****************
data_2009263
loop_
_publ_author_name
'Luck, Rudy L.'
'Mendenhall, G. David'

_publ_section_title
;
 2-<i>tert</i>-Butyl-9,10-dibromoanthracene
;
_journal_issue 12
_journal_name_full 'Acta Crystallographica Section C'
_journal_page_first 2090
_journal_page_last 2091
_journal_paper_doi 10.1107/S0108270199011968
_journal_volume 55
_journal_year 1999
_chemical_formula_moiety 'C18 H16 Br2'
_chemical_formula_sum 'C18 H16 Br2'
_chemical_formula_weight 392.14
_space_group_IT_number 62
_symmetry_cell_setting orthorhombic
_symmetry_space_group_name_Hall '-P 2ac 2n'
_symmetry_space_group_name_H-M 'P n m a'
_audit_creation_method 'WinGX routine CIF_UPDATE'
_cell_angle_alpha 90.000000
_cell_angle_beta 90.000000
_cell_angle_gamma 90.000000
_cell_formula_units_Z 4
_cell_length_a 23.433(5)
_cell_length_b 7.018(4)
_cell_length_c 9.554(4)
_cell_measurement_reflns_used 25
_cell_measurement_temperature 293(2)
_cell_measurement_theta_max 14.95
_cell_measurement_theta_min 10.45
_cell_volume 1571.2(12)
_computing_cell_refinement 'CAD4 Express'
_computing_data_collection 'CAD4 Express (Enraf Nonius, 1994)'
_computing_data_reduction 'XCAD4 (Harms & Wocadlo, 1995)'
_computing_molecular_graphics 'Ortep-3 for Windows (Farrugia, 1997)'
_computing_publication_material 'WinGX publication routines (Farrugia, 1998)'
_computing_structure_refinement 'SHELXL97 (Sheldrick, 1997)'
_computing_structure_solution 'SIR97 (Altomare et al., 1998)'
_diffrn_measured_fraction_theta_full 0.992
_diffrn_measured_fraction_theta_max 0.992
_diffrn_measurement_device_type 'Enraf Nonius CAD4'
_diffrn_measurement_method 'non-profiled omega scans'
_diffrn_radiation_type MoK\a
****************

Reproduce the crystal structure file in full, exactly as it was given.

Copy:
data_2009263
loop_
_publ_author_name
'Luck, Rudy L.'
'Mendenhall, G. David'

_publ_section_title
;
 2-<i>tert</i>-Butyl-9,10-dibromoanthracene
;
_journal_issue 12
_journal_name_full 'Acta Crystallographica Section C'
_journal_page_first 2090
_journal_page_last 2091
_journal_paper_doi 10.1107/S0108270199011968
_journal_volume 55
_journal_year 1999
_chemical_formula_moiety 'C18 H16 Br2'
_chemical_formula_sum 'C18 H16 Br2'
_chemical_formula_weight 392.14
_space_group_IT_number 62
_symmetry_cell_setting orthorhombic
_symmetry_space_group_name_Hall '-P 2ac 2n'
_symmetry_space_group_name_H-M 'P n m a'
_audit_creation_method 'WinGX routine CIF_UPDATE'
_cell_angle_alpha 90.000000
_cell_angle_beta 90.000000
_cell_angle_gamma 90.000000
_cell_formula_units_Z 4
_cell_length_a 23.433(5)
_cell_length_b 7.018(4)
_cell_length_c 9.554(4)
_cell_measurement_reflns_used 25
_cell_measurement_temperature 293(2)
_cell_measurement_theta_max 14.95
_cell_measurement_theta_min 10.45
_cell_volume 1571.2(12)
_computing_cell_refinement 'CAD4 Express'
_computing_data_collection 'CAD4 Express (Enraf Nonius, 1994)'
_computing_data_reduction 'XCAD4 (Harms & Wocadlo, 1995)'
_computing_molecular_graphics 'Ortep-3 for Windows (Farrugia, 1997)'
_computing_publication_material 'WinGX publication routines (Farrugia, 1998)'
_computing_structure_refinement 'SHELXL97 (Sheldrick, 1997)'
_computing_structure_solution 'SIR97 (Altomare et al., 1998)'
_diffrn_measured_fraction_theta_full 0.992
_diffrn_measured_fraction_theta_max 0.992
_diffrn_measurement_device_type 'Enraf Nonius CAD4'
_diffrn_measurement_method 'non-profiled omega scans'
_diffrn_radiation_type MoK\a